Exploring mixed methods in interpreting research: An example from a series of studies on court interpreting

Jemina Napier, Sandra Hale

Research output: Chapter in Book/Report/Conference proceedingChapter (peer-reviewed)peer-review


Much of the research into community interpreting has used different methodologies in order to test or explore the same phenomena from different perspectives (Hale and Napier 2013). This approach is typically referred to as mixed-methods or multi-method research. Pöchhacker (2011) considers that the use of mixed methods in interpreting research is appropriate in order to account for the complexity of interpreting processes and practices. This chapter presents an overview of interpreting research methodologies and explores the meaning of mixed methods. It then discusses a mixed-methods, longitudinal multi-stage project comprising a series of studies conducted by the authors that investigated the feasibility of deaf signers serving as jurors using professional sign language interpreting services. By showcasing our own studies and why these interlinked projects employed mixed methods, we highlight the benefits of exploring various approaches to interpreting research generally.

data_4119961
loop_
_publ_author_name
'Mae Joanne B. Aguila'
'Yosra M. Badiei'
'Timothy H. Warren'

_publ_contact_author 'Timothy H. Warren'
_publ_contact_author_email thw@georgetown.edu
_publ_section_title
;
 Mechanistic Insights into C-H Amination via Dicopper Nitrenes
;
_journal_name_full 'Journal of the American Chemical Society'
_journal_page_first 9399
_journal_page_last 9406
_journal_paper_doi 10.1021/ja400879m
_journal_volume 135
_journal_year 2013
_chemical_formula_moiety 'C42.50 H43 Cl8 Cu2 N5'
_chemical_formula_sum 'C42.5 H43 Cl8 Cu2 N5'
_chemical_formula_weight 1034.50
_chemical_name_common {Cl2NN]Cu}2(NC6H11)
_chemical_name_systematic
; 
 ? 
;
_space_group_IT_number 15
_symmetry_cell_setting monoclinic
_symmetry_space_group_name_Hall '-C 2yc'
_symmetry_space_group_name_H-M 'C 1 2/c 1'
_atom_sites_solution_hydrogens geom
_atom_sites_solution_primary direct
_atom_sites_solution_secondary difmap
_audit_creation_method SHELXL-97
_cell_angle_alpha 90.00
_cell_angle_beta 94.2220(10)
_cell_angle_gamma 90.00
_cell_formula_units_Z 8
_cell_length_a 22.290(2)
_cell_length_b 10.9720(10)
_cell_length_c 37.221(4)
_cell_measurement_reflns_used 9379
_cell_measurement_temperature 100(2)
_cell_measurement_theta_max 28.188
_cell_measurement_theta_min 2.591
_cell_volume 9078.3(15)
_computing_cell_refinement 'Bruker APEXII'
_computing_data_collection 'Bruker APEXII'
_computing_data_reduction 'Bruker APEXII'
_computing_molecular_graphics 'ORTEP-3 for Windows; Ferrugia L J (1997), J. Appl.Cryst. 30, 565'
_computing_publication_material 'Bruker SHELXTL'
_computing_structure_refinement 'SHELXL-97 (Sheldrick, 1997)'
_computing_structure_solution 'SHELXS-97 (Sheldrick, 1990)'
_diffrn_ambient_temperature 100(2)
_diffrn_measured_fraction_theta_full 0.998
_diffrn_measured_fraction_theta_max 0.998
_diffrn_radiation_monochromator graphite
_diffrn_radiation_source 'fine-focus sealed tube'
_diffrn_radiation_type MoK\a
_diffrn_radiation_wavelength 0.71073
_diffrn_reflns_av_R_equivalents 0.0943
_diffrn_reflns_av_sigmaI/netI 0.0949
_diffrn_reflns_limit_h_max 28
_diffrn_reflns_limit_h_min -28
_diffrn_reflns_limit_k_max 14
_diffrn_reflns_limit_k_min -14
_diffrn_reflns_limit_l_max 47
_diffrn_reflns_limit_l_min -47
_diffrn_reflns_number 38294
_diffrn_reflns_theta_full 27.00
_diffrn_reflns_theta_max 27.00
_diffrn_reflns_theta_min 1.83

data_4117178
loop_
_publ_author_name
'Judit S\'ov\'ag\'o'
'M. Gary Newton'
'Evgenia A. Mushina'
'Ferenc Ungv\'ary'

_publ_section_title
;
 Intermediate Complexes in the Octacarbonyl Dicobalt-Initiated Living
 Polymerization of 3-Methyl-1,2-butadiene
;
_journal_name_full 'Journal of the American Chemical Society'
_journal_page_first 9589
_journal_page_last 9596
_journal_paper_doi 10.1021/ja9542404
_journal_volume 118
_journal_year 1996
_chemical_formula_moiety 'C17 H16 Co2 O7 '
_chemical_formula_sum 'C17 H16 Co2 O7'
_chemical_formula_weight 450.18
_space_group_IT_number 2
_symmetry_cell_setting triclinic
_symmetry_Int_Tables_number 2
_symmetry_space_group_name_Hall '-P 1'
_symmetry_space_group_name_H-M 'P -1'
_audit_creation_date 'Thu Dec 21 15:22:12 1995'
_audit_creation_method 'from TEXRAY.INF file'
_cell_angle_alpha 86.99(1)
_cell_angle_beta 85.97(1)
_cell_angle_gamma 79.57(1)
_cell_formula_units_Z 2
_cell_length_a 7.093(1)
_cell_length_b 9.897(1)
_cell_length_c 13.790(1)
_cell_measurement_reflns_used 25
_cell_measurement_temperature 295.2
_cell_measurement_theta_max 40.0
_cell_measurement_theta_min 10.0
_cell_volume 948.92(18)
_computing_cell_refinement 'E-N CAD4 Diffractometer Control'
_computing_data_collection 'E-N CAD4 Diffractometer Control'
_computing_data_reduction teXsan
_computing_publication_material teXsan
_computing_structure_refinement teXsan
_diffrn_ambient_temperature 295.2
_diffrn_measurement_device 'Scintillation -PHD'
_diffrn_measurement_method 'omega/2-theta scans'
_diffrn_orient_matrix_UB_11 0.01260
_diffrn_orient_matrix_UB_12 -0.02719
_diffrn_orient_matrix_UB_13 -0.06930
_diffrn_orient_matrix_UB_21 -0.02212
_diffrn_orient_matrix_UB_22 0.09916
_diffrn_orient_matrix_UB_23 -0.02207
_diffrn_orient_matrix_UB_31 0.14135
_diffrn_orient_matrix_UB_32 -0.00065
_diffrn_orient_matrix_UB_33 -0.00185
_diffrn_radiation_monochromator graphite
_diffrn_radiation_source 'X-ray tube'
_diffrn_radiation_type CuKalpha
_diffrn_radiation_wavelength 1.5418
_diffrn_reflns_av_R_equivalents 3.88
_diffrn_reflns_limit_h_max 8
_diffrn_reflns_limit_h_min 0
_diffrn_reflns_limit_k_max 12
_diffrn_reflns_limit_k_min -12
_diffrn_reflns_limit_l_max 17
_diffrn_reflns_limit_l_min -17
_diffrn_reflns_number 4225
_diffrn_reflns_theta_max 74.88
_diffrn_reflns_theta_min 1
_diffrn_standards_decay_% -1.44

Original languageEnglish
Title of host publicationIntroducing New Hypertexts on Interpreting (Studies)
Subtitle of host publicationA tribute to Franz Pöchhacker
EditorsCornelia Zwischenberger, Karin Reithofer, Sylvi Rennert
PublisherJohn Benjamins Publishing Company
Number of pages22
ISBN (Electronic)9789027253293
ISBN (Print)9789027213464
Publication statusPublished - 2023

Publication series

NameBenjamins Translation Library
ISSN (Print)0929-7316


  • court interpreting
  • deaf jurors
  • mixed methods
  • research methods
  • sign language interpreters

ASJC Scopus subject areas

  • Communication
  • Language and Linguistics
  • Linguistics and Language
  • Literature and Literary Theory


Dive into the research topics of 'Exploring mixed methods in interpreting research: An example from a series of studies on court interpreting'. Together they form a unique fingerprint.

Cite this